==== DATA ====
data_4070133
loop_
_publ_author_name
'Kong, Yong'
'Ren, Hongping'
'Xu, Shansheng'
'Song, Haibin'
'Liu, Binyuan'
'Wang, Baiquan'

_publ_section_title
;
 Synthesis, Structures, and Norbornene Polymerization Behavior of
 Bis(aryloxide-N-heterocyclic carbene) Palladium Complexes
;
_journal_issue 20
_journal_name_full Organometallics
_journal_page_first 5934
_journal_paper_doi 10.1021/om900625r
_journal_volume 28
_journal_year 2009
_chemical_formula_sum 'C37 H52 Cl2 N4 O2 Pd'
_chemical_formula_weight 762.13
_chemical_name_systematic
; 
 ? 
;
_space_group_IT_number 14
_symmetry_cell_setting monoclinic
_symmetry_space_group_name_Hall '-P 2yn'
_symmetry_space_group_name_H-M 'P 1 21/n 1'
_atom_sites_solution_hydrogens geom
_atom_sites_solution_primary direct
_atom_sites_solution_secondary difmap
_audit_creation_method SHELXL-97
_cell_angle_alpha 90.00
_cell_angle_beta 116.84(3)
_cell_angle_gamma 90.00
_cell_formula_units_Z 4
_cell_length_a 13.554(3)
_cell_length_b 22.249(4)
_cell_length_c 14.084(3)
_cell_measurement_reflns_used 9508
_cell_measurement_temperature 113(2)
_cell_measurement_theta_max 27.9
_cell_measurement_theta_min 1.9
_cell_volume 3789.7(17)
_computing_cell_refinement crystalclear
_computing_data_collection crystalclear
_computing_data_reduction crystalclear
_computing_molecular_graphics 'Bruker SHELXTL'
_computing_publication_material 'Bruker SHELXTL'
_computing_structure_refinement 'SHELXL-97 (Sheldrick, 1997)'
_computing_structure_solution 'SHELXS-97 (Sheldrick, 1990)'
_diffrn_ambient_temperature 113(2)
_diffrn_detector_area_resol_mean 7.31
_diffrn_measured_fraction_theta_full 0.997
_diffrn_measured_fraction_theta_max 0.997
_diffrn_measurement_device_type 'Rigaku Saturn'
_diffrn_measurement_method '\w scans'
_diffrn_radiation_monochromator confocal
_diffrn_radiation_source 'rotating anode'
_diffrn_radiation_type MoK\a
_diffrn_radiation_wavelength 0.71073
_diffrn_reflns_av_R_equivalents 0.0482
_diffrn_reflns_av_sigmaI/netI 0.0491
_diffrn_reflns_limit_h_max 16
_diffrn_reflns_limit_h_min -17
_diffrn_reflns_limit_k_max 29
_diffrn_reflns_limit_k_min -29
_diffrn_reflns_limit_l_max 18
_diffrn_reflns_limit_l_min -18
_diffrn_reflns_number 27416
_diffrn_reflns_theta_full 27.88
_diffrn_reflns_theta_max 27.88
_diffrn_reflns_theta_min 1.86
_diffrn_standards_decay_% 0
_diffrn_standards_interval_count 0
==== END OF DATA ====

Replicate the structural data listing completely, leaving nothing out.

data_4070133
loop_
_publ_author_name
'Kong, Yong'
'Ren, Hongping'
'Xu, Shansheng'
'Song, Haibin'
'Liu, Binyuan'
'Wang, Baiquan'

_publ_section_title
;
 Synthesis, Structures, and Norbornene Polymerization Behavior of
 Bis(aryloxide-N-heterocyclic carbene) Palladium Complexes
;
_journal_issue 20
_journal_name_full Organometallics
_journal_page_first 5934
_journal_paper_doi 10.1021/om900625r
_journal_volume 28
_journal_year 2009
_chemical_formula_sum 'C37 H52 Cl2 N4 O2 Pd'
_chemical_formula_weight 762.13
_chemical_name_systematic
; 
 ? 
;
_space_group_IT_number 14
_symmetry_cell_setting monoclinic
_symmetry_space_group_name_Hall '-P 2yn'
_symmetry_space_group_name_H-M 'P 1 21/n 1'
_atom_sites_solution_hydrogens geom
_atom_sites_solution_primary direct
_atom_sites_solution_secondary difmap
_audit_creation_method SHELXL-97
_cell_angle_alpha 90.00
_cell_angle_beta 116.84(3)
_cell_angle_gamma 90.00
_cell_formula_units_Z 4
_cell_length_a 13.554(3)
_cell_length_b 22.249(4)
_cell_length_c 14.084(3)
_cell_measurement_reflns_used 9508
_cell_measurement_temperature 113(2)
_cell_measurement_theta_max 27.9
_cell_measurement_theta_min 1.9
_cell_volume 3789.7(17)
_computing_cell_refinement crystalclear
_computing_data_collection crystalclear
_computing_data_reduction crystalclear
_computing_molecular_graphics 'Bruker SHELXTL'
_computing_publication_material 'Bruker SHELXTL'
_computing_structure_refinement 'SHELXL-97 (Sheldrick, 1997)'
_computing_structure_solution 'SHELXS-97 (Sheldrick, 1990)'
_diffrn_ambient_temperature 113(2)
_diffrn_detector_area_resol_mean 7.31
_diffrn_measured_fraction_theta_full 0.997
_diffrn_measured_fraction_theta_max 0.997
_diffrn_measurement_device_type 'Rigaku Saturn'
_diffrn_measurement_method '\w scans'
_diffrn_radiation_monochromator confocal
_diffrn_radiation_source 'rotating anode'
_diffrn_radiation_type MoK\a
_diffrn_radiation_wavelength 0.71073
_diffrn_reflns_av_R_equivalents 0.0482
_diffrn_reflns_av_sigmaI/netI 0.0491
_diffrn_reflns_limit_h_max 16
_diffrn_reflns_limit_h_min -17
_diffrn_reflns_limit_k_max 29
_diffrn_reflns_limit_k_min -29
_diffrn_reflns_limit_l_max 18
_diffrn_reflns_limit_l_min -18
_diffrn_reflns_number 27416
_diffrn_reflns_theta_full 27.88
_diffrn_reflns_theta_max 27.88
_diffrn_reflns_theta_min 1.86
_diffrn_standards_decay_% 0
_diffrn_standards_interval_count 0